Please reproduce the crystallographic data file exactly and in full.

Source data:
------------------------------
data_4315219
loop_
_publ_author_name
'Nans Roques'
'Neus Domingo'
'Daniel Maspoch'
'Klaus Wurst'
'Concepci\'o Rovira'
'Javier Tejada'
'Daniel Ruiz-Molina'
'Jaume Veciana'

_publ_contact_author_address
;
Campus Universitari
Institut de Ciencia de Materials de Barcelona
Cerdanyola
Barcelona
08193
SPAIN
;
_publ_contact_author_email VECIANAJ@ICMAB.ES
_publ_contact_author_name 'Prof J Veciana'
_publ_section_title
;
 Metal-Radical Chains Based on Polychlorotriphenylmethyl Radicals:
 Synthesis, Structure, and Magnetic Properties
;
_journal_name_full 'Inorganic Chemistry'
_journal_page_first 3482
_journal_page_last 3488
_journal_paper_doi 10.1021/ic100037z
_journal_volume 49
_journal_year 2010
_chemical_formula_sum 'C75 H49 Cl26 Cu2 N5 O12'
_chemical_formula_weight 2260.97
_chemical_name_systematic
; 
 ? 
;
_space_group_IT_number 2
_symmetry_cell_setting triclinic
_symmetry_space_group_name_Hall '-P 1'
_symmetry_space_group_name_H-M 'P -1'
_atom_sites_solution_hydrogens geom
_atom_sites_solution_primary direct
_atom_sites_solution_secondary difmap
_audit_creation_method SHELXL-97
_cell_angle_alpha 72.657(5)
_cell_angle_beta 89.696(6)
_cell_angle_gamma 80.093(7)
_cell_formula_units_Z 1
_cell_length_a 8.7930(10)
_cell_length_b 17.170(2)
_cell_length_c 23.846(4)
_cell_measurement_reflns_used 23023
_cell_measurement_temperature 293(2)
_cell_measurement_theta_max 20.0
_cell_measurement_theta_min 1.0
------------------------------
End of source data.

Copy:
data_4315219
loop_
_publ_author_name
'Nans Roques'
'Neus Domingo'
'Daniel Maspoch'
'Klaus Wurst'
'Concepci\'o Rovira'
'Javier Tejada'
'Daniel Ruiz-Molina'
'Jaume Veciana'

_publ_contact_author_address
;
Campus Universitari
Institut de Ciencia de Materials de Barcelona
Cerdanyola
Barcelona
08193
SPAIN
;
_publ_contact_author_email VECIANAJ@ICMAB.ES
_publ_contact_author_name 'Prof J Veciana'
_publ_section_title
;
 Metal-Radical Chains Based on Polychlorotriphenylmethyl Radicals:
 Synthesis, Structure, and Magnetic Properties
;
_journal_name_full 'Inorganic Chemistry'
_journal_page_first 3482
_journal_page_last 3488
_journal_paper_doi 10.1021/ic100037z
_journal_volume 49
_journal_year 2010
_chemical_formula_sum 'C75 H49 Cl26 Cu2 N5 O12'
_chemical_formula_weight 2260.97
_chemical_name_systematic
; 
 ? 
;
_space_group_IT_number 2
_symmetry_cell_setting triclinic
_symmetry_space_group_name_Hall '-P 1'
_symmetry_space_group_name_H-M 'P -1'
_atom_sites_solution_hydrogens geom
_atom_sites_solution_primary direct
_atom_sites_solution_secondary difmap
_audit_creation_method SHELXL-97
_cell_angle_alpha 72.657(5)
_cell_angle_beta 89.696(6)
_cell_angle_gamma 80.093(7)
_cell_formula_units_Z 1
_cell_length_a 8.7930(10)
_cell_length_b 17.170(2)
_cell_length_c 23.846(4)
_cell_measurement_reflns_used 23023
_cell_measurement_temperature 293(2)
_cell_measurement_theta_max 20.0
_cell_measurement_theta_min 1.0